Wednesday, October 30, 2013

The Legacy of Blind Alfred Reed

Musical genres have a life span just like most everything in the universe from stars to butterflies.  Birth is followed by increasing energy and vitality.  At some point a peak of production and power is reached.  Then comes a decline, sometimes slow, sometimes rapid.  If it is slow enough, irrelevance and loss of function precede death.  It's not an even journey.  Hills and trough of health and lack of productivity afflict many living and natural entities, even movements.

In music, a genre comes to life because it speaks to something that some group somewhere needs to hear.  It springs from what came before.  But it has a new form, or a combinations of old forms, that produces a new style.  If it connects to what people need, if it speaks for them, it becomes popular.  It's usefulness comes from being a catalyst for their sufferings, aspirations, and life experiences.

Invariably, if the genre gets popular, it grows into a sellable commodity.  The rough edges get ground down.  The words may remain the same or fade into echoes of their former vitality.  But the mainstreaming of the genre enriches the broader population.  They would have never listened to the authentic original, but they will try the sanitized version.

Purists hate this for understandable reasons.  Meaning gets lost.  Pioneers get forgotten.  Yesterday's call to action sells vacuum cleaners or financial services tomorrow.  You can tell when a genre of music loses touch with the roots that nurtured it.  Singers can ape the accents, performers can play the instruments, but it lost some of its original soul.

Bluegrass music seems to be the purview of elite intellectuals, far from the farm and oil refinery worker roots of Bill Monroe.  Monroe came to prominence playing traditional songs from Kentucky in a new style.  "Blue Moon of Kentucky" and "Muleskinner Blues" were authentic coming from him.  Later musicians sound fine when they sing these songs, but it lacks authenticity.  And newer compositions with current themes just don't make sense.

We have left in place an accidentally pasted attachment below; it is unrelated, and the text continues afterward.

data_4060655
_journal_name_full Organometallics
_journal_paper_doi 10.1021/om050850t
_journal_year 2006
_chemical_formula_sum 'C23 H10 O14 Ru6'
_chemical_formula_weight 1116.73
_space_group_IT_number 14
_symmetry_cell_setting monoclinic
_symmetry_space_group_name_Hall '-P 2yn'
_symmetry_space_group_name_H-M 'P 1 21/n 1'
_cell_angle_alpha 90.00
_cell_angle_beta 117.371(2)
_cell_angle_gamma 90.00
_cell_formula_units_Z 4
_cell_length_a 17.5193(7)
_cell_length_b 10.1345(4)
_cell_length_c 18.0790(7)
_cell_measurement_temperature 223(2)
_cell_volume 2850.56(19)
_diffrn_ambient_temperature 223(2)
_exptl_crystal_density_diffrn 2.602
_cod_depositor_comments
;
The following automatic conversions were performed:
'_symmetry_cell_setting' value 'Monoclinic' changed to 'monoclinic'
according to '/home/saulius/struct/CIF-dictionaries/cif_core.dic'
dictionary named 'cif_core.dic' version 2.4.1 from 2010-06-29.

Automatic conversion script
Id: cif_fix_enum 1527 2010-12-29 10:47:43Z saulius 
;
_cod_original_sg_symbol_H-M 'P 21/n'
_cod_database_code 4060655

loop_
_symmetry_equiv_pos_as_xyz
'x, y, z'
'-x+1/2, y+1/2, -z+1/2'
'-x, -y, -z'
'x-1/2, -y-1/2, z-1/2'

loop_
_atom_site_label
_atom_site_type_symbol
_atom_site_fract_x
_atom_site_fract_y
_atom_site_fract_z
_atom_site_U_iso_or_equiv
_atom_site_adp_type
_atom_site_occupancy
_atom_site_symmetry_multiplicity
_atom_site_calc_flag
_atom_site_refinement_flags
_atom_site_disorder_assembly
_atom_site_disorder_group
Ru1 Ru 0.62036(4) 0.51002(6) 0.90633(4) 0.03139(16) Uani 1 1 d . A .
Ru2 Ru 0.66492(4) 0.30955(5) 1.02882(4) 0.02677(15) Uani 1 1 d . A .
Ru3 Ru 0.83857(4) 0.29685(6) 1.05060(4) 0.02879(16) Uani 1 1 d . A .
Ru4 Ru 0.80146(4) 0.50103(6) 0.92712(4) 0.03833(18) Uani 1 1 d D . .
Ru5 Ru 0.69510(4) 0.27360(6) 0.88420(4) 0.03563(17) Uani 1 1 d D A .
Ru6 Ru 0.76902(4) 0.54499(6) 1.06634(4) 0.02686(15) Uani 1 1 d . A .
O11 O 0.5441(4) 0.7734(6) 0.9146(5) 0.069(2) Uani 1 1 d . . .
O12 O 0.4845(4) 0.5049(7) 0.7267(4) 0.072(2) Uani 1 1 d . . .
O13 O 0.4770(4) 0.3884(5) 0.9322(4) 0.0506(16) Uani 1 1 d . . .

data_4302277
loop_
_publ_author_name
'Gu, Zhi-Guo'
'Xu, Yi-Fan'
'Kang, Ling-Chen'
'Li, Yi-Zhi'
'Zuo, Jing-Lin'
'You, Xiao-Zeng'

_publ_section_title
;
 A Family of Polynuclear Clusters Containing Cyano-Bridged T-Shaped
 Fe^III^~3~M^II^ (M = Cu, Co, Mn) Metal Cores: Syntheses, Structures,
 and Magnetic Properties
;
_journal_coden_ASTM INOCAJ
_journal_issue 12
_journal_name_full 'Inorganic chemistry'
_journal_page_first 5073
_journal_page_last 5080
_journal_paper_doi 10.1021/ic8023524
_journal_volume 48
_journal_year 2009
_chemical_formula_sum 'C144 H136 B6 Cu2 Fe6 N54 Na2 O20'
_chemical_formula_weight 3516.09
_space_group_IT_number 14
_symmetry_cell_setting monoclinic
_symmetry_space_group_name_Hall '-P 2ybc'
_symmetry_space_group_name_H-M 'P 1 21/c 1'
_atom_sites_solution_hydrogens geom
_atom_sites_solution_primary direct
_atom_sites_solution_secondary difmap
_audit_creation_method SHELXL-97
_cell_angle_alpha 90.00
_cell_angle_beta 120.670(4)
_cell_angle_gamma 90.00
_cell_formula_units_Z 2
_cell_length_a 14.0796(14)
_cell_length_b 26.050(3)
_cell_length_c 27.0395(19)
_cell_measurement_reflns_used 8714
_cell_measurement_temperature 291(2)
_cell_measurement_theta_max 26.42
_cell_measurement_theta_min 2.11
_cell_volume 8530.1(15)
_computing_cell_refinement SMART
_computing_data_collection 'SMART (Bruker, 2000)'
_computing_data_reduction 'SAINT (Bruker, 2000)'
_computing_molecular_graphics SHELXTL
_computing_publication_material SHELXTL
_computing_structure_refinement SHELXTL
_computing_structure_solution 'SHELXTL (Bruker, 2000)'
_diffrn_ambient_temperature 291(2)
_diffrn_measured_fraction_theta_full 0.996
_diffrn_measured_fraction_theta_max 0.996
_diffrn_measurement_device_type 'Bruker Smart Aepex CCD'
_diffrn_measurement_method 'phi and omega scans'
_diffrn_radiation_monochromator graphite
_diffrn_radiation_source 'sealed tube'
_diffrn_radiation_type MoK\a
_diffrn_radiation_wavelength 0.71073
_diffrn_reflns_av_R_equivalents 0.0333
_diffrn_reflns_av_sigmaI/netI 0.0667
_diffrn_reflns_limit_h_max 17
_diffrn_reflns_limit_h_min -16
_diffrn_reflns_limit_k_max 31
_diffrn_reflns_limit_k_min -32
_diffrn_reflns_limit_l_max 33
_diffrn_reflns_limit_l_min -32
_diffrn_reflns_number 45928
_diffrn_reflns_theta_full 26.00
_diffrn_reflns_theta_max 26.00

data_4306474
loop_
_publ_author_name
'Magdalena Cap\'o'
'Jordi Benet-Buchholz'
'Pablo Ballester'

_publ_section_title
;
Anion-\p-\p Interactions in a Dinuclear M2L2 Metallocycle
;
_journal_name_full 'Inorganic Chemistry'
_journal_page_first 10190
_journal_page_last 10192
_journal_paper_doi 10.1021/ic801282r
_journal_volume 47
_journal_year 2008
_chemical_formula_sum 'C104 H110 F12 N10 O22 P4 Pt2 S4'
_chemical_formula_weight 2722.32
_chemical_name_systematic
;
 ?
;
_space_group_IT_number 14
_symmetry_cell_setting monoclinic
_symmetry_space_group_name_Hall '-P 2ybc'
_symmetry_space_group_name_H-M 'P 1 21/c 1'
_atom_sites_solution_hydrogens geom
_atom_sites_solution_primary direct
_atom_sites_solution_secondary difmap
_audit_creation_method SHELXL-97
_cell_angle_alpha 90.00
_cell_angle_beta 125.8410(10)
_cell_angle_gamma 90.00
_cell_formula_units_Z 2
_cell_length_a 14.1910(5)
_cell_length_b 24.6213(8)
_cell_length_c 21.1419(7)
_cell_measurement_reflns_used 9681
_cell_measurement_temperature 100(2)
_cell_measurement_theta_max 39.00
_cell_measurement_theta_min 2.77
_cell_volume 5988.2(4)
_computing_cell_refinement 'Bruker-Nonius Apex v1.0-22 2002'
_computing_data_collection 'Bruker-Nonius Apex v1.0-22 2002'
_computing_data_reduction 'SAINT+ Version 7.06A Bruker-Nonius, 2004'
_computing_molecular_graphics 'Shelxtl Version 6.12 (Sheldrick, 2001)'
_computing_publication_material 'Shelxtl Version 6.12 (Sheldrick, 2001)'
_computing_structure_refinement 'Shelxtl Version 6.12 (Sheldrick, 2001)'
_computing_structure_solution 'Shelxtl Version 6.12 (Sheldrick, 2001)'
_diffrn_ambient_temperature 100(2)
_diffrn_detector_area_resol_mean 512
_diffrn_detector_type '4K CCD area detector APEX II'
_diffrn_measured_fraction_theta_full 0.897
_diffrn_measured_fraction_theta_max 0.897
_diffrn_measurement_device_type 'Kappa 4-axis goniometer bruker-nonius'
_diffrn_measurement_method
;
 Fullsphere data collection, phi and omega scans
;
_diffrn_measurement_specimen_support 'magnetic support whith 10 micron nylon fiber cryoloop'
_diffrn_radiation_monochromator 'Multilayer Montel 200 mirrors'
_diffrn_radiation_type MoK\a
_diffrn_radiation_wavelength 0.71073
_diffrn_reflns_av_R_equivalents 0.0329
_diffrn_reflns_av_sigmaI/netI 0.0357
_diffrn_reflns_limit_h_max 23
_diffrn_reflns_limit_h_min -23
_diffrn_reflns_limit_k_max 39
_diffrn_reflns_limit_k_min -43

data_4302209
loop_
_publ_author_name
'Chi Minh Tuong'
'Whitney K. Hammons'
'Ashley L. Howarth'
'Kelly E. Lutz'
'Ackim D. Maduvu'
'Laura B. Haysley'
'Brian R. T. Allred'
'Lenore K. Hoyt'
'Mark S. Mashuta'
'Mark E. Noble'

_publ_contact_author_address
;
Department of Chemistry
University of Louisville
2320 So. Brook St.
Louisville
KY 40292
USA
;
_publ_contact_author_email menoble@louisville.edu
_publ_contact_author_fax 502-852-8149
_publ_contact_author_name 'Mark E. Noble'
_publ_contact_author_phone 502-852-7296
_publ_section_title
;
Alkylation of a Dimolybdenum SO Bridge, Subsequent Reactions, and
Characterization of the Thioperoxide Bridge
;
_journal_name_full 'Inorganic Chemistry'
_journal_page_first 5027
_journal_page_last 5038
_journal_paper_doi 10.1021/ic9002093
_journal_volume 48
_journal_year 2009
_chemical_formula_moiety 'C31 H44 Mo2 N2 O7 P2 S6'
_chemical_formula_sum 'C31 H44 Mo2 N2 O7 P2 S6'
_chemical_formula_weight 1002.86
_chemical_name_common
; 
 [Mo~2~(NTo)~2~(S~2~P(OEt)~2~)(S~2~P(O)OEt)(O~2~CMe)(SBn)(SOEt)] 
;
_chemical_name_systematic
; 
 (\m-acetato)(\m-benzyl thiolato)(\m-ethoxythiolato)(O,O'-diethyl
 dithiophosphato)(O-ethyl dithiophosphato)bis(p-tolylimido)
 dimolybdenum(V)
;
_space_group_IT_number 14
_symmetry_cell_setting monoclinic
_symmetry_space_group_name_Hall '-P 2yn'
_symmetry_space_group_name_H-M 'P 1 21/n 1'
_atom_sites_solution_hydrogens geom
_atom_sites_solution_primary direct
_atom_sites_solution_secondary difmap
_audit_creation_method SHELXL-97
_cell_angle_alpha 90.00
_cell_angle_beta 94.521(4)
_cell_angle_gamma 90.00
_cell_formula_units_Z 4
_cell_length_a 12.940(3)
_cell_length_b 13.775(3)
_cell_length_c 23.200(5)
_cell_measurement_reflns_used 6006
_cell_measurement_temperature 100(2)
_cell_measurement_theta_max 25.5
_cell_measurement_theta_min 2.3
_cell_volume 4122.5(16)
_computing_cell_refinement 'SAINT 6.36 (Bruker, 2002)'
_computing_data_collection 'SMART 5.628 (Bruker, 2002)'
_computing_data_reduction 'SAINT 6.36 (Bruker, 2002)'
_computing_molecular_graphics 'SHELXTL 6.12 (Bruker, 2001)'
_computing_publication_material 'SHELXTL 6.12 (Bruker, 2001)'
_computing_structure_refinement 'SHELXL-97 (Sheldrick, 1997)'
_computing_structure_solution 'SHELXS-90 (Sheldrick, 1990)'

Country music earns performers and record companies money hand over fist.  Musicians make pretty good money singing about small towns, good or bad.  Problem is that many of them don't really come from small towns and a lot of them have always lived in relative comfort.  Very few people even living in what today is called poverty could fathom the early years of Loretta Lynn or Dolly Parton.  Country music might not be quick to embrace addicts with personal pain like Johnny Cash or Hank Williams Sr.  Would they today accept a convicted felon like Merle Haggard?

He may not have been 21 in prison serving life without parole, but he knew these guys personally during his stint.

The struggles they endured in life made their music real for their listeners battling the same demons and authentic for everyone else.  Is the struggle for goodness and salvation, or the penalty for turning your back on decency and morality as emphasized in today's music.

Rap and hip hop is following the same track, definitely having reached the mainstreaming stage at this point.  Its urban black roots share a common cultural source with what country music used to be.  The Southern culture that gave birth to both had themes of violence, retribution, poverty, fatalism, and aspiration to material betterment.  The element in old country missing from most rap and hip hop is the divine retribution for violating morality.  Murderers and killers ( male ones, anyway), adulterers, and other malefactors end up punished somehow in country music, not in urban.

Thievery can be excused in country, as in Johnny Cash's "One Piece At a Time."  Marijuana use also is tolerable, at least in the old music of Charlie Daniels, Hank Williams Jr., Steve Earle, and the general public perception of Willie Nelson.